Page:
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I think I was looking at the BMW ix3 the other day and the web page showed WLTP energy usage of approx 3.3 miles/kWh which is a useful number along with battery size. It also had a breakdown of highway/city/combined wltp range (both summer and winter) like they sometimes do for ICE cars. Useful info and quite an eye opener seeing the difference between highway winter and city summer
 

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'19 i3 120Ah / '20 Kona 64kWh / '21 e208
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Possibly this page? A very useful site.

Worth noting that it doesn’t necessarily need to be winter for efficiency and hence potential range to be significantly impacted by weather.

Yesterday I drove from Scotland to London, and for the 70mph limit stretch from Peterborough services to London I set the cruise in my Kona at 68mph.

Due to the conditions, the average efficiency was a mere 2.8mi/kWh….giving a range of 170 miles using 95% of the battery.
 

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In reality EV pwt are so efficient that any new factor that increases consumption will have a big effect on range.


I thing we are used to ICE being more efficient at highway speeds so seing the range dropping dramatically on HW needs some getting used to it...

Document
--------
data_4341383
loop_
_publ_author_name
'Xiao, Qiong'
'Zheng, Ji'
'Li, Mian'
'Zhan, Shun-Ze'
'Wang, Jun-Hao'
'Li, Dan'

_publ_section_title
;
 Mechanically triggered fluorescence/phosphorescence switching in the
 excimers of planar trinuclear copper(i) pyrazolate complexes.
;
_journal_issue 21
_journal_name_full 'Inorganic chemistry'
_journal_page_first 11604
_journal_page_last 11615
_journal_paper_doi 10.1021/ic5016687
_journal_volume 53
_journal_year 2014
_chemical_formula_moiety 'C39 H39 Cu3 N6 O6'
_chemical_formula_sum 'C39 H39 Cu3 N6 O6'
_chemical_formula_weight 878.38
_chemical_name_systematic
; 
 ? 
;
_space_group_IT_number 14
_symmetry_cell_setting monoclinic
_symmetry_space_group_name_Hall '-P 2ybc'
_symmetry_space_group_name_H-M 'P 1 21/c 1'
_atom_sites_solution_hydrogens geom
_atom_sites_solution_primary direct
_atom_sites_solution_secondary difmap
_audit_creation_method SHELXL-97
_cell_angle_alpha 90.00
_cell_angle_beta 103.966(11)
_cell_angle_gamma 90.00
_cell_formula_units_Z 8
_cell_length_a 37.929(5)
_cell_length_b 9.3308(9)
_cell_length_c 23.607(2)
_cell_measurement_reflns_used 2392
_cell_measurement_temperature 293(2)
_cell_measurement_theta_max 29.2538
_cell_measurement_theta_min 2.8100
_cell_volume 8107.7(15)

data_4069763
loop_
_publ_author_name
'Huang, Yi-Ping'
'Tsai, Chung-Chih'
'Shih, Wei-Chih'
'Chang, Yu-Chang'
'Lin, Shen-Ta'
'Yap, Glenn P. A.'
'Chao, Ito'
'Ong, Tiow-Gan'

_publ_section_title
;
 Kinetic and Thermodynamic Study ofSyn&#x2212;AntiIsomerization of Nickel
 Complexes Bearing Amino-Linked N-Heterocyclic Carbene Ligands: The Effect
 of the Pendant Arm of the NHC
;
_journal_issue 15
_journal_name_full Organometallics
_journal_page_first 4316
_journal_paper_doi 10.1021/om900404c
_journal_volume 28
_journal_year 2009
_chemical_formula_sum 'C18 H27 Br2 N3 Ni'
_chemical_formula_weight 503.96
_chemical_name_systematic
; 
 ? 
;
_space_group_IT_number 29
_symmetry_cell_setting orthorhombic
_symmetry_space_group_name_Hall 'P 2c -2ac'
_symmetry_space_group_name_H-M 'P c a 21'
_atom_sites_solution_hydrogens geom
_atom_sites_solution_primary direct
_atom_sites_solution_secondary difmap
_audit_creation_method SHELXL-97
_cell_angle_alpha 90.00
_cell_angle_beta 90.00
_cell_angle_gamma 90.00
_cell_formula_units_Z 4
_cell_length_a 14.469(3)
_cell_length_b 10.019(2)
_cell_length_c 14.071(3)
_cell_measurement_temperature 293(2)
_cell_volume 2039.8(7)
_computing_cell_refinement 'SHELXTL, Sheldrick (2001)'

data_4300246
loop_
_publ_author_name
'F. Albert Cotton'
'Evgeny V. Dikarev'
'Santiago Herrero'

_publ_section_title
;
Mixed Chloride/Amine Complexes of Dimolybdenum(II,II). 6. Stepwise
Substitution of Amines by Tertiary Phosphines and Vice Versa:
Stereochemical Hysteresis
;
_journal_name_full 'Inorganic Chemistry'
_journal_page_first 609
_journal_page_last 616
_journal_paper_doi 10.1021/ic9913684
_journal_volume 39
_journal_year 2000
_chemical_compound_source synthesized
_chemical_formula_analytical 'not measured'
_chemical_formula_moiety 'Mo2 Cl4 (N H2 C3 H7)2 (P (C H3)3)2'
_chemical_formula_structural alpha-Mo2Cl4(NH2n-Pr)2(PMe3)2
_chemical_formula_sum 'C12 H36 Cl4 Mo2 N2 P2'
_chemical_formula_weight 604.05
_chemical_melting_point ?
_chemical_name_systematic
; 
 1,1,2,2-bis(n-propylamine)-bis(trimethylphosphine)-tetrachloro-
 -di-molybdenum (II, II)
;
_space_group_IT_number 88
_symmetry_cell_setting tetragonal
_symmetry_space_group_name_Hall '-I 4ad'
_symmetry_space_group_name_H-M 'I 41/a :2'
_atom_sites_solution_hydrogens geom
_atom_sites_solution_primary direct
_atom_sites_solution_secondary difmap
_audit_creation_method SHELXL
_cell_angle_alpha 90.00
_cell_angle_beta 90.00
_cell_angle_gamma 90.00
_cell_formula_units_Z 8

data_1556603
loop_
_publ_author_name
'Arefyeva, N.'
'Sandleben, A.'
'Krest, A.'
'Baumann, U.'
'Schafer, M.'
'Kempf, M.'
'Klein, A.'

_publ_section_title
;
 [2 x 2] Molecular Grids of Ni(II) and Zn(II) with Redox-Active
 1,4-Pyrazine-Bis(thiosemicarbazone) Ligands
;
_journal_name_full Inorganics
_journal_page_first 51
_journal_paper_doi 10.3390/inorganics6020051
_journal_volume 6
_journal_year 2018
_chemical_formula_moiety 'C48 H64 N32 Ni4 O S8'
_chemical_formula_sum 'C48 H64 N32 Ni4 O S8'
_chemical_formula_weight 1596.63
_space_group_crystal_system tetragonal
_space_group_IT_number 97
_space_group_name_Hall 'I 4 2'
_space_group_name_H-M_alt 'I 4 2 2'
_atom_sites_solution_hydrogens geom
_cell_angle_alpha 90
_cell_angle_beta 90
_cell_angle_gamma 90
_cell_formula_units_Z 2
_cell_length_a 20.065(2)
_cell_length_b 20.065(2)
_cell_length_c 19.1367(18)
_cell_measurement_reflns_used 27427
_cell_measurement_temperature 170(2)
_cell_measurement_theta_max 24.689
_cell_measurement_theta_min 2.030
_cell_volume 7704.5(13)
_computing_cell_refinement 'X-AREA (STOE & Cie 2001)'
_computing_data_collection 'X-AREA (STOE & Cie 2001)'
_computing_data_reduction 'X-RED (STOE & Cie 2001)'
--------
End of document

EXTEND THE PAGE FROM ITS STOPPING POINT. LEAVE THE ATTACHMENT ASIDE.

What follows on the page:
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'19 i3 120Ah / '20 Kona 64kWh / '21 e208
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Yep - and there does seem to be quite a few EV owners who haven’t yet come to terms with the fact that their "300 mile" car will sometimes only do 170 ish miles, even if they are travelling well under the speed limit.

Fortunately, tools like ABRP help to remove the rose tinted glasses and allow people to simulate individual journeys in different weather conditions. (You just will usually need to increase the default reference consumption by at least 10% to get accurate results).
 

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'18 Zoe ZE 40 R110 + '21 VW ID.4 1st
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Discussion Starter · #26 ·
A 2660kg car doing 2.9mls/kwh says it all for me.
My average has been 3.6 outside of long motorway drives, if that helps. 3.9 on "city" drives. I haven't actually driven it in proper hot weather yet though. I have no doubt it'll do 300 miles of country driving in the summer.
 

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Similar for my Soul - ABRP is way pessimistic (better that way round!) - hence why I say that despite what it says the Soul is a genuine 200+ mile car at motorway speeds in ALMOST all weathers....